Yep, here I was sitting across from one of my heroes, eating grilled fish and sautéed green beans, and he’d deftly charged forward discussing how to use social media to market my brand.  I listened as intently to Bob in real life as I’d listened to him speak on the Foundations of Freedom videos.  He showed me his Twitter feed and explained the potentially exponential spread of a message as other folks picked up the tweet and re-tweeted it.  I nodded in appreciation as I listened to Bob excitedly explain the logic of using Facebook and the common sense of developing and maintaining a blog page.  Until that moment I’d been using email to broadcast my “Dailies,” and I’d been transmitting them to thirty people each time I clicked “send.”  As we wrapped up lunch, he asked me what I wanted to talk about regarding joy.  I conducted a short interview, scribbled a handful of quotes, and left the restaurant knowing what I had to do next.  I was suddenly overjoyed at (and scared of) the prospect of building a blog.

Two months after that interview I opened the curtain on David C. Hughes, Writer, and I’ve been having a ball ever since.  Don’t get me wrong—as my newborn has grown into a toddler, it hasn’t been easy but it’s been worth it.  Having a blog page—an active blog page—sets before me the challenge of regularly sitting down to write.  Imagine that!  Instead of merely hanging out on the sidelines dreaming of writing, when I committed to posting a meaningful essay at least once a week, it forced me to grab that dream by the collar and drag it into reality.  Writing’s hard work, but with practice and passion it becomes doable.  And with time, it can become viable.

Having a blog site gave me the drive to turn the crank on The Epiphany of Joy.  Blogging the book was an amazing experience, and having a vehicle to “test drive” the initial manuscript in a public forum kicked butt.  It’s hard to write a book, even harder to finish it, but publishing the book serially on the blog page kept me motivated and conscientious.  After all, I knew I just couldn’t post an unpolished first draft out there—someone might say something negative and hurt my feelings!  Just kidding . . . . sort of.

Speaking of which, when I jumped into this undertaking, I thought I had thick skin.  I’d been a member of read-and-critique groups off and on for the past twenty years, and I thought I’d developed a tolerance for criticism.  But launching my work into such a public forum pulled the covers off that myth!  The first time I received a less-than-favorable comment on one of my posts, I allowed the remark to toss me into a two-day funk.  Now that I’ve experienced that, I’m coming to realize that, as a writer, not everyone’s going to agree with my opinion all the time.  And as a Christian writer, it will be even more challenging as I face people who have dissenting opinions backed up with zeal.  But I welcome the challenge and look forward to the dialog—just keep your comments short and to the point, please, so they don’t take up three pages of my blog!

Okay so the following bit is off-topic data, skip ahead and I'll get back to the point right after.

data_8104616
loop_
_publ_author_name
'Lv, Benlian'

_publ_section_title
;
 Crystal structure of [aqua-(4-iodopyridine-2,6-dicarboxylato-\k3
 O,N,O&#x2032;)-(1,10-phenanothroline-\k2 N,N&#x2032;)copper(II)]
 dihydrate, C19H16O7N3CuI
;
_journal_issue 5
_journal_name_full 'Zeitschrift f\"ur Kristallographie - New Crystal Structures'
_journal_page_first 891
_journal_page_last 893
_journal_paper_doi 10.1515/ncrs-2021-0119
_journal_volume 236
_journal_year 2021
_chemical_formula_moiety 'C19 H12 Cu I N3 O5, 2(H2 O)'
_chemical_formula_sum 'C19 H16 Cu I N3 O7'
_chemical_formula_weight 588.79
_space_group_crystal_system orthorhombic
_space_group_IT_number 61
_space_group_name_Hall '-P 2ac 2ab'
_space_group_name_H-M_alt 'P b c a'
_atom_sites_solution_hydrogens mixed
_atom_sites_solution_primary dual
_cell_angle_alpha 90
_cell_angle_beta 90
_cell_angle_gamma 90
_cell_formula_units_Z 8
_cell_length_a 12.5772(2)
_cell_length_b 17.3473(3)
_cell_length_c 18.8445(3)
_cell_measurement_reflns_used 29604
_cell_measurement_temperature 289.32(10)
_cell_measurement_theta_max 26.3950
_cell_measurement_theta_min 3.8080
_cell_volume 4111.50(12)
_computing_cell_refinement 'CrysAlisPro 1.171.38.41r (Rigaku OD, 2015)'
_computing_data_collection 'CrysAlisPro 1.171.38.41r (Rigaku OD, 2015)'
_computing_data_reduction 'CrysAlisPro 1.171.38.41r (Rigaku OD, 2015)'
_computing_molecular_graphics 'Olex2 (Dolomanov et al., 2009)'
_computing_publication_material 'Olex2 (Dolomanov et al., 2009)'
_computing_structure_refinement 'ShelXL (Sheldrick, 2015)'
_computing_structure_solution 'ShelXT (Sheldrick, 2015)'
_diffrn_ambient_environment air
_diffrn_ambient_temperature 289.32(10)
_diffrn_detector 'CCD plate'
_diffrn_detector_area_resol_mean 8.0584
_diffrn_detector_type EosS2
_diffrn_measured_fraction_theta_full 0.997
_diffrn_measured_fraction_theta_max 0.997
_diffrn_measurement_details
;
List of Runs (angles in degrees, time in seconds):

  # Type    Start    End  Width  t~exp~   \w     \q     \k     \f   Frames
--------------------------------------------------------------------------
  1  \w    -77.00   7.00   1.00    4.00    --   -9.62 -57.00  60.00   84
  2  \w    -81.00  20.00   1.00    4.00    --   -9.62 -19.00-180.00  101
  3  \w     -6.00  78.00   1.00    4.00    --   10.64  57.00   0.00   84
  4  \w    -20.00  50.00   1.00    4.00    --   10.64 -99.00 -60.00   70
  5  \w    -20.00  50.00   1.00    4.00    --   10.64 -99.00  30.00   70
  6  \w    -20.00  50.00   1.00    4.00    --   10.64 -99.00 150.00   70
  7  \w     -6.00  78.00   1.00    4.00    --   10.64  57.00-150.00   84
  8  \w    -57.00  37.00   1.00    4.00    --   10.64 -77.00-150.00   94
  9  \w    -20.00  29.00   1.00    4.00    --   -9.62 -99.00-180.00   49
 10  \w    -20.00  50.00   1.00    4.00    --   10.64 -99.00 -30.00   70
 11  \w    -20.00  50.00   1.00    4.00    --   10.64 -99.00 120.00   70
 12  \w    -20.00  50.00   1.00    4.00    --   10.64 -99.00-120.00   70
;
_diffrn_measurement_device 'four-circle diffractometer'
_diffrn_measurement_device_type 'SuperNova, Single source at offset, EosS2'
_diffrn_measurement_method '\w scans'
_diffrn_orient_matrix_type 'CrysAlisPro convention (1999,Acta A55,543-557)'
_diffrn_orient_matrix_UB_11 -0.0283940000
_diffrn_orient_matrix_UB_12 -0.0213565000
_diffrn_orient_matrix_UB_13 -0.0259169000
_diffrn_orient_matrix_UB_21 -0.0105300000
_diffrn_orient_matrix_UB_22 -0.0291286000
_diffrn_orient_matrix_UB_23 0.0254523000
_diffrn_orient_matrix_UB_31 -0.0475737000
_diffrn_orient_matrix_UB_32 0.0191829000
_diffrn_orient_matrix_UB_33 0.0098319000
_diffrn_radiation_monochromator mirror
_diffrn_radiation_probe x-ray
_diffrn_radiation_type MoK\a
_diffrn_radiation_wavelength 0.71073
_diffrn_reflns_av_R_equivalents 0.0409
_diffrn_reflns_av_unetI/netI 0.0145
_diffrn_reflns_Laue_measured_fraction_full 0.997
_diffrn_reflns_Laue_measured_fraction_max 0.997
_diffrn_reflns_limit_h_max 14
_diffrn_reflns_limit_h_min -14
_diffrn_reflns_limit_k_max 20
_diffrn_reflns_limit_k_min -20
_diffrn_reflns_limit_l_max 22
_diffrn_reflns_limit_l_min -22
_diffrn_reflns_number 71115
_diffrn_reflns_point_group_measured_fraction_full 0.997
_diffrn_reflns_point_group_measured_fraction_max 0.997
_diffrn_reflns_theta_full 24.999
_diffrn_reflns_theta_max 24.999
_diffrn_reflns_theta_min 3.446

But this endeavor is only worth pursuing if it not only inspires me to keep chasing after my passion, but also if it affects the lives of those who take the time to read it.  My job, my obligation as a writer is to write.  My job, my obligation as a Christian writer is to write to glorify God.  God’s job is to bring the readers to my writing, and if one blog post, essay, or book that I’ve written touches a one person’s life and changes it profoundly for the good, then I’ve done my job, I’ve fulfilled my obligation.

So as we celebrate my blog site’s first birthday, I look forward to seeing what happens as my toddler starts developing an attitude!   Thank you all for keeping me motivated to continue turning the crank, and thank you all for your support, prayers, and interest as we travel on this incredible journey together.  Without you my life’s calling would be meaningless.  With you the world is truly blessed.


P.S.  I’ve now taken the plunge and set up a Twitter account: @TheJoyGuy.  What else?!